Students in Tennessee’s only full dance degree program will celebrate a season of rebirth by displaying their talents on three successive nights — Thursday-Saturday, April 18-20 — with a performance that includes work from a top New York professional.
The MTSU Dance Theatre’s Spring Dance Concert is scheduled for 7:30 p.m. April 18-20 in Tucker Theatre, located inside the Boutwell Dramatic Arts Building at 615 Champion Way.
A campus map is available at http://tinyurl.com/MTSUParking.
General-admission tickets for the Spring Dance Concert 2019 are $10 for adults and $5 for K-12 students and seniors and are available at www.mtsuarts.com. MTSU students will be admitted free with a valid ID.
The pre-professional company of more than 30 artists will perform faculty and guest choreography with themes as wide-ranging as psychological turmoil and the love of dogs.
The program’s spring guest artist, Daniel Gwirtzman, restaged his eponymous dance company’s hit “Encore” for a group of 12 dancers, allowing the MTSU troupe to present his lively blend of postmodern concert dance and contemporary musical theatre set to a score of classic jazz recordings.
Gwirtzman, a producer, director, educator, filmmaker and dancer described by The New Yorker as a choreographer of “high spirits and skill,” is celebrating 21 years as New York company director.
The magazine praised Gwirtzman when “Encore” first opened in 2007, lauding his “tricky syncopations and intricate patterns at breakneck tempos” that ensured the “dancers can’t help but smile.”
Contributions from the MTSU Distinguished Lecture Fund and the College of Liberal Arts made Gwirtzman’s weeklong residency possible earlier this month.
Additional performances in this spring’s dance concert include:
• MTSU dance professor Marsha Barsky’s “Sumac,” an exuberant celebration of dance through the unique musical stylings of Yma Sumac.
• Dance professor Meg Brooker’s “Fragments,” which uses spatial relationships to explore line, shape, space and form.
• Dance lecturer Chell Parkins’ “pathological,” an exploration of the psychological turmoil a woman experiences while recovering from a destructive relationship with a narcissistic sociopath.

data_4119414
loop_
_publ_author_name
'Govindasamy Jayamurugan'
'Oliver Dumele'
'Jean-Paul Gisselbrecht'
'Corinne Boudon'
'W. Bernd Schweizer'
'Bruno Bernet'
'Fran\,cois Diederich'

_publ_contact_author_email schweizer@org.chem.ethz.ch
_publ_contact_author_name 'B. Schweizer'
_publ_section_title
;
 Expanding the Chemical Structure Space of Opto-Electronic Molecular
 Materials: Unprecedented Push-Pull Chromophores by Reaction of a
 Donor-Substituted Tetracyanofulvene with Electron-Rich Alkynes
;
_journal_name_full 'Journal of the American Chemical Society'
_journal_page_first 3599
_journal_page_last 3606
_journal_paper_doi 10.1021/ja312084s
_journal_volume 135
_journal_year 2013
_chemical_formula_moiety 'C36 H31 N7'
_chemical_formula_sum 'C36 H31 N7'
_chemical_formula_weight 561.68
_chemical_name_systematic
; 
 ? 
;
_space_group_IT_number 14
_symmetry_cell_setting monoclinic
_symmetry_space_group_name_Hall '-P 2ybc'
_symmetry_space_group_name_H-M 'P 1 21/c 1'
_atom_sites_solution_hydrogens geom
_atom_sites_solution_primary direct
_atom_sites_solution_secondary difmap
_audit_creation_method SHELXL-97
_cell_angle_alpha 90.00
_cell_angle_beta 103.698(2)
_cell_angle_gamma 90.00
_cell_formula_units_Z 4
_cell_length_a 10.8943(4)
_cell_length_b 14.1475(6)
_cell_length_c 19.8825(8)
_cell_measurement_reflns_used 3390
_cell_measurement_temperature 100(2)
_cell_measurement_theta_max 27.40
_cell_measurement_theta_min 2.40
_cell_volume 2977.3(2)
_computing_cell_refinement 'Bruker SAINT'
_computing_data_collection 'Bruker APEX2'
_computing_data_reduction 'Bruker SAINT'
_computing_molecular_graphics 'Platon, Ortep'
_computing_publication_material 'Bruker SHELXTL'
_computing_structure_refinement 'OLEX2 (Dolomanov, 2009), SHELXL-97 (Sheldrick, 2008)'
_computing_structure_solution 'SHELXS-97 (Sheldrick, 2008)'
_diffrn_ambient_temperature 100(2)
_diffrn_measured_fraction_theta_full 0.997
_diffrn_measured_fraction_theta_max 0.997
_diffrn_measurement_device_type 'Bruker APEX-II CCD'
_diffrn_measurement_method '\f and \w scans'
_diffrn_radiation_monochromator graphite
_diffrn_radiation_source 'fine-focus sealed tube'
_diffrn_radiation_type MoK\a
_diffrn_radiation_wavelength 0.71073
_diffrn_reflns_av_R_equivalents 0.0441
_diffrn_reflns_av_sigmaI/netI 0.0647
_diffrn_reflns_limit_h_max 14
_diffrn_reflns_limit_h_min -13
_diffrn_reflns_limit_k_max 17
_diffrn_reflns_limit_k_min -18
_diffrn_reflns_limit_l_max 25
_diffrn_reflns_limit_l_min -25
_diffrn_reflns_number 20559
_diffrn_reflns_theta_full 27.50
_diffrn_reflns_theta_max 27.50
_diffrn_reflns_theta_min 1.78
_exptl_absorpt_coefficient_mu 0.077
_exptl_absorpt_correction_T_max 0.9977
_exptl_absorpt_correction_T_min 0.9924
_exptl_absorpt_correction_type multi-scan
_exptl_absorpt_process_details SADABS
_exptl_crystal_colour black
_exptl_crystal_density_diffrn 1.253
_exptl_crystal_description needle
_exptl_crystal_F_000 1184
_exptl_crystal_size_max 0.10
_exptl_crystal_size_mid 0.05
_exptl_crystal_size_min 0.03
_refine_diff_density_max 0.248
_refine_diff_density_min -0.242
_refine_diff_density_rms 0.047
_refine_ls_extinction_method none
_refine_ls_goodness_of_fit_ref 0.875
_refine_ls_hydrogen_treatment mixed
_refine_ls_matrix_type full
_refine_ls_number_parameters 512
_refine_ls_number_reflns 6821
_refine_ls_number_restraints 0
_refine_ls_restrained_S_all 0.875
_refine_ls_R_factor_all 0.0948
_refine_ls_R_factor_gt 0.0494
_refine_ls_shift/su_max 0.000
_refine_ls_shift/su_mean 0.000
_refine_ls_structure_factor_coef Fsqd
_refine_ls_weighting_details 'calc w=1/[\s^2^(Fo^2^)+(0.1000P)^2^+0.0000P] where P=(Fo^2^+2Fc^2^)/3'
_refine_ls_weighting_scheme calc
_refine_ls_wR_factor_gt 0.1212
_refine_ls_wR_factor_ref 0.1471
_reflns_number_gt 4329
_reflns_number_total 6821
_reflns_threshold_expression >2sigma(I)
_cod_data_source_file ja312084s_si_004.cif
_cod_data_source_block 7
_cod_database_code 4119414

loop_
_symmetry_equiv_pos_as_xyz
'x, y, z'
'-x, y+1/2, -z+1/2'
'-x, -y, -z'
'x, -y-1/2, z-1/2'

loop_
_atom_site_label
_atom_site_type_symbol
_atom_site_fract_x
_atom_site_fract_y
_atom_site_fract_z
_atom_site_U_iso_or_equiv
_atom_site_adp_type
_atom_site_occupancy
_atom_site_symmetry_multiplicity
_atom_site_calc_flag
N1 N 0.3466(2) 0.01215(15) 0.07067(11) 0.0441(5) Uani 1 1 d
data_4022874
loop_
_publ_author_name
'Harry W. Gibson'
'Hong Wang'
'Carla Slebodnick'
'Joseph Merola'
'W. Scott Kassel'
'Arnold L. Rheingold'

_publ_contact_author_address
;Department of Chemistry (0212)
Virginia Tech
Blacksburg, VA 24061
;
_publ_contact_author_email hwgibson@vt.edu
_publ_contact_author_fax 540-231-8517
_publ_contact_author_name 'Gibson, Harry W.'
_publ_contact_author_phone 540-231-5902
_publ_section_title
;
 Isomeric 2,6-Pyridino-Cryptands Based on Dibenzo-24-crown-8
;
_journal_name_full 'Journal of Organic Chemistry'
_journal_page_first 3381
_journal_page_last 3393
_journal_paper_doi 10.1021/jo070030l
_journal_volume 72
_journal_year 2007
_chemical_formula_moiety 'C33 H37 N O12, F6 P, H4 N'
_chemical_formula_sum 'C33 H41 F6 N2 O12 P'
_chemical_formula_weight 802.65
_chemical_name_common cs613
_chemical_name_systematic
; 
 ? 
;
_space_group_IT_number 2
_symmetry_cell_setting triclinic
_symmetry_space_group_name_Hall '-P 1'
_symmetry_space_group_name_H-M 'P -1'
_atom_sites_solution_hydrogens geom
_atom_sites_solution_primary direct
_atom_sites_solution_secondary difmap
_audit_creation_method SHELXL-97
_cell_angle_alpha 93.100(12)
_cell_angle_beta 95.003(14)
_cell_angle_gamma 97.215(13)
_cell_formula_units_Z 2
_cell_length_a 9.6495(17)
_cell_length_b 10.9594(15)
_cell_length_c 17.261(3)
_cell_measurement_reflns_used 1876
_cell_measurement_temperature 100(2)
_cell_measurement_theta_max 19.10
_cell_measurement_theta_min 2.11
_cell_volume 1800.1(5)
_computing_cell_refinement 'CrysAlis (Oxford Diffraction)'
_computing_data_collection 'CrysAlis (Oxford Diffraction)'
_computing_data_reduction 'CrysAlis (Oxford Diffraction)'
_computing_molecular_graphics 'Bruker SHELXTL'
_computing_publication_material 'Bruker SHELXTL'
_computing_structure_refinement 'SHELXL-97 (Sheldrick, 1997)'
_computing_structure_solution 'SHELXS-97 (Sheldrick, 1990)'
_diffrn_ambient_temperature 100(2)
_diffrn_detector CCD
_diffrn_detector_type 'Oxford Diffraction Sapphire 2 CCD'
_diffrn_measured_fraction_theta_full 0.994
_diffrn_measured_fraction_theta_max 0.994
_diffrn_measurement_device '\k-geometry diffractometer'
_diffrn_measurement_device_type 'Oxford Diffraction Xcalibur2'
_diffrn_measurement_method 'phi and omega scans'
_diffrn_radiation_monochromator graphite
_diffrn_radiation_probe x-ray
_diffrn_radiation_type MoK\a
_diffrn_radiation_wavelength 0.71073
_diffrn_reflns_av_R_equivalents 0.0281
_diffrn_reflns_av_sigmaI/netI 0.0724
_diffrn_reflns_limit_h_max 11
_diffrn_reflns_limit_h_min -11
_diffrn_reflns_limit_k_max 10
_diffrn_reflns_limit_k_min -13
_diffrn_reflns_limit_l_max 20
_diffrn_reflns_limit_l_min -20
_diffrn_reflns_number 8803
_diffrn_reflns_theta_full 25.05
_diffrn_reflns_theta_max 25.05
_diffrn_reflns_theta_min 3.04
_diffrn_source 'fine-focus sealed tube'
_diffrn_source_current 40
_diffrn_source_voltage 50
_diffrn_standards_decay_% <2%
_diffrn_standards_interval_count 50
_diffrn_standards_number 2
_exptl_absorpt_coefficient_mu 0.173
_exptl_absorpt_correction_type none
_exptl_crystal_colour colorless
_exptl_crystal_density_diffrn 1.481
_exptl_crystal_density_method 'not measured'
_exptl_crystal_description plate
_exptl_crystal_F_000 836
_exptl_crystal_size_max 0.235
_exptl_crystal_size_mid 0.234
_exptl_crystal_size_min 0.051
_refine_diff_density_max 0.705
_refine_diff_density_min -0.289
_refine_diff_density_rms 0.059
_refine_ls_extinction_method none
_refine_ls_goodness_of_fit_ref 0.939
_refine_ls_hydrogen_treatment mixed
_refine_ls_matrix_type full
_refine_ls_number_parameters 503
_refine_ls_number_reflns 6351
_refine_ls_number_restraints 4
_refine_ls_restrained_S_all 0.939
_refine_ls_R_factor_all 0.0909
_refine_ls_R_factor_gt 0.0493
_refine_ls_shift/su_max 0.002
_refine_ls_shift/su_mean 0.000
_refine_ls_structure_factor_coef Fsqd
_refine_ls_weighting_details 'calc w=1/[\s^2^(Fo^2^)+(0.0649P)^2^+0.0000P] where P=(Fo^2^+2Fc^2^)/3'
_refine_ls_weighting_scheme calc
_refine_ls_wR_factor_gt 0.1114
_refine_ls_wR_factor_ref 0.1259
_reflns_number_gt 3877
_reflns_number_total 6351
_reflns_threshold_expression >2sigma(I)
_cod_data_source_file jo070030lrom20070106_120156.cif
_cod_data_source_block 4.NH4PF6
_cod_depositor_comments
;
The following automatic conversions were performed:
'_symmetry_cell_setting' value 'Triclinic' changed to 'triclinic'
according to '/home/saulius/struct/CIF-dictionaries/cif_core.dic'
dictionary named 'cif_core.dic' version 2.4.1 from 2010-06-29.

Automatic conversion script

Adjunct faculty members also are contributing their choreography.
Jennifer McNamara’s “every dog’s story” is a light-hearted celebration of the late poet Mary Oliver’s deep love for the dogs in her life.
Laurel Walker’s “Honey, Just Smile” looks at our current cultural fixation on being “pretty” in contrast to the work of women of the 1950s and ’60s work for equality and civil rights.
Student choreographer Sisomvong Phrommala’s “Here: Lost in the Right Direction” will tell personal stories about the struggles of life and acceptance of the here and now through text, song and movement.
MTSU offers the only full Bachelor of Science degree in dance at any public university in Tennessee.
The degree track, launched in fall 2017, allows students to study a combination of different levels of technique classes, dance history and theory, theories around kinesiology, anatomy and healthy training for the body, as well as choreography and improvisation. One course of study focuses on performance and choreography, while the other track concentrates on pedagogy and practice.
For more information about MTSU’s dance program or the MTSU Dance Theatre, call 615-904-8051, email email@example.com, or visit www.mtsu.edu/dance.
— Gina E. Fann (firstname.lastname@example.org)